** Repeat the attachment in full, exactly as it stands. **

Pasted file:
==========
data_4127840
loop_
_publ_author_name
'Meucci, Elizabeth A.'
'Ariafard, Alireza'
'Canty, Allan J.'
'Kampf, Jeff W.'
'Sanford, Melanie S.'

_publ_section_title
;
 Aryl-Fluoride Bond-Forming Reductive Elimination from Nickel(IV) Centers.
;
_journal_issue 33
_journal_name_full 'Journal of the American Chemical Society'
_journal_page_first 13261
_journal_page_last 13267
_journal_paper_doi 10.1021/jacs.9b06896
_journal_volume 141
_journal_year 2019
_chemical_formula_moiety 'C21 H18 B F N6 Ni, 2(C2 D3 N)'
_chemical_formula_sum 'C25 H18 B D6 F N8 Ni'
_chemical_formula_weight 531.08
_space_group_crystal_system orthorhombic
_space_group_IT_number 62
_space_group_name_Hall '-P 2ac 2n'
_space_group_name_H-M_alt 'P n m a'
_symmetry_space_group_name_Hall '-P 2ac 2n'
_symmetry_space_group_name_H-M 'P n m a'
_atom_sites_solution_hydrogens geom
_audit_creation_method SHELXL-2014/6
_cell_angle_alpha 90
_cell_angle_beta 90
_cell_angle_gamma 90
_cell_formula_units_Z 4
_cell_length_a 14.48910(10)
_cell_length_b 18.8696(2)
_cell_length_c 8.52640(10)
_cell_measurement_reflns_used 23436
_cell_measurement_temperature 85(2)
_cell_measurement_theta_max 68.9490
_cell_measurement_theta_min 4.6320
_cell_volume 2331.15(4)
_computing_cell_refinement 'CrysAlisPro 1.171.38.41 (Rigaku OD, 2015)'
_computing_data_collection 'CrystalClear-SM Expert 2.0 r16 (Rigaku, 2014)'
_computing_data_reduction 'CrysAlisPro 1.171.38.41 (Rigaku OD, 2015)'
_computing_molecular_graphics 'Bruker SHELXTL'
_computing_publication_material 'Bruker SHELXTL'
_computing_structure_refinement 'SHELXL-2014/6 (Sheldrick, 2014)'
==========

data_4127840
loop_
_publ_author_name
'Meucci, Elizabeth A.'
'Ariafard, Alireza'
'Canty, Allan J.'
'Kampf, Jeff W.'
'Sanford, Melanie S.'

_publ_section_title
;
 Aryl-Fluoride Bond-Forming Reductive Elimination from Nickel(IV) Centers.
;
_journal_issue 33
_journal_name_full 'Journal of the American Chemical Society'
_journal_page_first 13261
_journal_page_last 13267
_journal_paper_doi 10.1021/jacs.9b06896
_journal_volume 141
_journal_year 2019
_chemical_formula_moiety 'C21 H18 B F N6 Ni, 2(C2 D3 N)'
_chemical_formula_sum 'C25 H18 B D6 F N8 Ni'
_chemical_formula_weight 531.08
_space_group_crystal_system orthorhombic
_space_group_IT_number 62
_space_group_name_Hall '-P 2ac 2n'
_space_group_name_H-M_alt 'P n m a'
_symmetry_space_group_name_Hall '-P 2ac 2n'
_symmetry_space_group_name_H-M 'P n m a'
_atom_sites_solution_hydrogens geom
_audit_creation_method SHELXL-2014/6
_cell_angle_alpha 90
_cell_angle_beta 90
_cell_angle_gamma 90
_cell_formula_units_Z 4
_cell_length_a 14.48910(10)
_cell_length_b 18.8696(2)
_cell_length_c 8.52640(10)
_cell_measurement_reflns_used 23436
_cell_measurement_temperature 85(2)
_cell_measurement_theta_max 68.9490
_cell_measurement_theta_min 4.6320
_cell_volume 2331.15(4)
_computing_cell_refinement 'CrysAlisPro 1.171.38.41 (Rigaku OD, 2015)'
_computing_data_collection 'CrystalClear-SM Expert 2.0 r16 (Rigaku, 2014)'
_computing_data_reduction 'CrysAlisPro 1.171.38.41 (Rigaku OD, 2015)'
_computing_molecular_graphics 'Bruker SHELXTL'
_computing_publication_material 'Bruker SHELXTL'
_computing_structure_refinement 'SHELXL-2014/6 (Sheldrick, 2014)'